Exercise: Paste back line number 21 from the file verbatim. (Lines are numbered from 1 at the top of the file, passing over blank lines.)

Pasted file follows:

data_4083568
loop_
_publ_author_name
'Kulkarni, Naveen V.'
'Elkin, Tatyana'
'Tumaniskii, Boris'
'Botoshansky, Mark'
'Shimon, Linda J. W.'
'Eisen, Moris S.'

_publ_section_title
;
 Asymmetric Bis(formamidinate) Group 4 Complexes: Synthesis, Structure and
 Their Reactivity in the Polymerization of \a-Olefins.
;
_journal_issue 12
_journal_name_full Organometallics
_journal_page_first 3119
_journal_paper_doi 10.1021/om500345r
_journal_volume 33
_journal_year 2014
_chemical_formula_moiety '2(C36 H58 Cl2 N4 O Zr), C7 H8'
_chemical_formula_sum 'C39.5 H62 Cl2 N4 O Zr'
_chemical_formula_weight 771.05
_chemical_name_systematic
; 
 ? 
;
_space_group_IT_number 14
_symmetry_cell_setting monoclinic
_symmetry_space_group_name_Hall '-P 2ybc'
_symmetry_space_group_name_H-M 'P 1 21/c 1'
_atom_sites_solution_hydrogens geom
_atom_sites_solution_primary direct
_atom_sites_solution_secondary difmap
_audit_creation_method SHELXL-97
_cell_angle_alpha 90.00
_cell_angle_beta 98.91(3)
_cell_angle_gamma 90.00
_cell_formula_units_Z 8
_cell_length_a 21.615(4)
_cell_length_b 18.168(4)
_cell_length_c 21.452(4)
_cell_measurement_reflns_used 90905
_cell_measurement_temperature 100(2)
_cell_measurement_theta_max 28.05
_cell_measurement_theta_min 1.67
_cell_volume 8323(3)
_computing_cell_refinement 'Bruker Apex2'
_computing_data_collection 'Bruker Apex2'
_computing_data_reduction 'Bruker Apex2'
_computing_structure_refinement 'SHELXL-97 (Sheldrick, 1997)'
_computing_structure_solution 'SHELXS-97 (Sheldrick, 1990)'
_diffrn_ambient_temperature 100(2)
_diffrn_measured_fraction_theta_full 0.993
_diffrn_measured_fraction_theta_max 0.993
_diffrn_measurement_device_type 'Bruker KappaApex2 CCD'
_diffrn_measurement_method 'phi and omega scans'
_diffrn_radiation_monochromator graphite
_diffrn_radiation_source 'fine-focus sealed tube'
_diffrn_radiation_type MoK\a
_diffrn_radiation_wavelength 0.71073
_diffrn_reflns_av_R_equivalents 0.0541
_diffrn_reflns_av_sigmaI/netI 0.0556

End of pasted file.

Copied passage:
_chemical_formula_moiety '2(C36 H58 Cl2 N4 O Zr), C7 H8'